Get Over Yourself!
In his blog photographer Jamie Lawrence wrote:
“Some photographers are going batshit-crazy because their fans want to favourite their images and share them with friends. This is the point where technical transgressions of copyright laws need to be ignored in the name of pragmatic business decisions.”
There couldn’t be a truer statement ever made concerning the on going battle between photographers and Pinterest.
The first thing you need to consider is have you actually lost revenue from a photo that’s on Pinterest? Was the person who pined it going to buy a print or licence the photo if they hadn’t pined it? Just as I no longer get upset when kids post my images on their websites and Facebook pages the same applies to Pinterest. One example is where a woman pinned one of my photos into a category about hippies. Apparently, from viewing her Pinterest account she’s a tree hugging hippie that lives in Australia and many of the things that she pins are related to that. The fact is the woman liked the photo. Now it’s true that the photo hasn’t gone viral on Pinterest. It’s been repined a grand total of five times. Five repins or not the link back to this blog post still remains on the photo and I do occasionally get hits back to my website from that photo. In another example I have photo that I posted to Pinterest myself a few weeks ago. From that one photo on Pinterest I got 5 hits back to the blog post Obelisk just today alone! For the life of me I don’t see how anyone can consider this a bad thing. We all want our names to get out there and like it or not Pinterest is a vehicle that can do that for you.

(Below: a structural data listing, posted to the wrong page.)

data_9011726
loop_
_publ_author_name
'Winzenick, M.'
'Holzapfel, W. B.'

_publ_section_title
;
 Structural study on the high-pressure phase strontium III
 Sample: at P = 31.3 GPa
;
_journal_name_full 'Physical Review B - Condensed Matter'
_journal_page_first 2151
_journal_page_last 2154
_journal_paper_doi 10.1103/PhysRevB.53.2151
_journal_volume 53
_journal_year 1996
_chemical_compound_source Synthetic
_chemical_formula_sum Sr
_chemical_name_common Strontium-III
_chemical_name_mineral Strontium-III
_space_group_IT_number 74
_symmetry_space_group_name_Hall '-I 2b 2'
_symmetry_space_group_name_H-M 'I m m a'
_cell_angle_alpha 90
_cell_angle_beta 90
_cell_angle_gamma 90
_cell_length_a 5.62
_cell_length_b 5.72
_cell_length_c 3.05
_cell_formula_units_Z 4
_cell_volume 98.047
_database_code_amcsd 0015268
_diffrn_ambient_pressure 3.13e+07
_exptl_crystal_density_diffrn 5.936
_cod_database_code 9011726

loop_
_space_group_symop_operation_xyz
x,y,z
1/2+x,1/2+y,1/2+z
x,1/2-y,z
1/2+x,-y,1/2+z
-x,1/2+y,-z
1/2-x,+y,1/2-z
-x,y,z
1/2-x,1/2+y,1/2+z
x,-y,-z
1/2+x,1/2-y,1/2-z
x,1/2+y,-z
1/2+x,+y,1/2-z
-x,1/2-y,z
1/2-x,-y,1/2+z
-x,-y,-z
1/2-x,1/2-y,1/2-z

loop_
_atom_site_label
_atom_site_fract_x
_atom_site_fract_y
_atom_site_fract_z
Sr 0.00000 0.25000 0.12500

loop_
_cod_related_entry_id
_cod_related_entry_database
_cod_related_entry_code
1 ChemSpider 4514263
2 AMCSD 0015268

I have, and I’m sure that most of us have posted photos to Facebook or Flickr or some other social networking site. Pinterest is no diffident than that and the link to your primary website stays with the photo when it get repined by others.
The Down Side to Pinterest
Though it is still up for debate question of infringement is still questionable. If you don’t like it how ever you can always track the photo back to the original pinner and then send Pinterest a DMCA take down Notice. PRESTO! Like magic the problem is solved. Just as a side note I think that it is always best to contact the person or business infringing on your rights personally and ask them to remove the image. I only send out a DMCA notice once no action is taken from personal contact. This does not mean that screen shots should not be taken and if you need to pursue legal action you are still free to do so. (This is in the US now.) It just shows good faith on your part.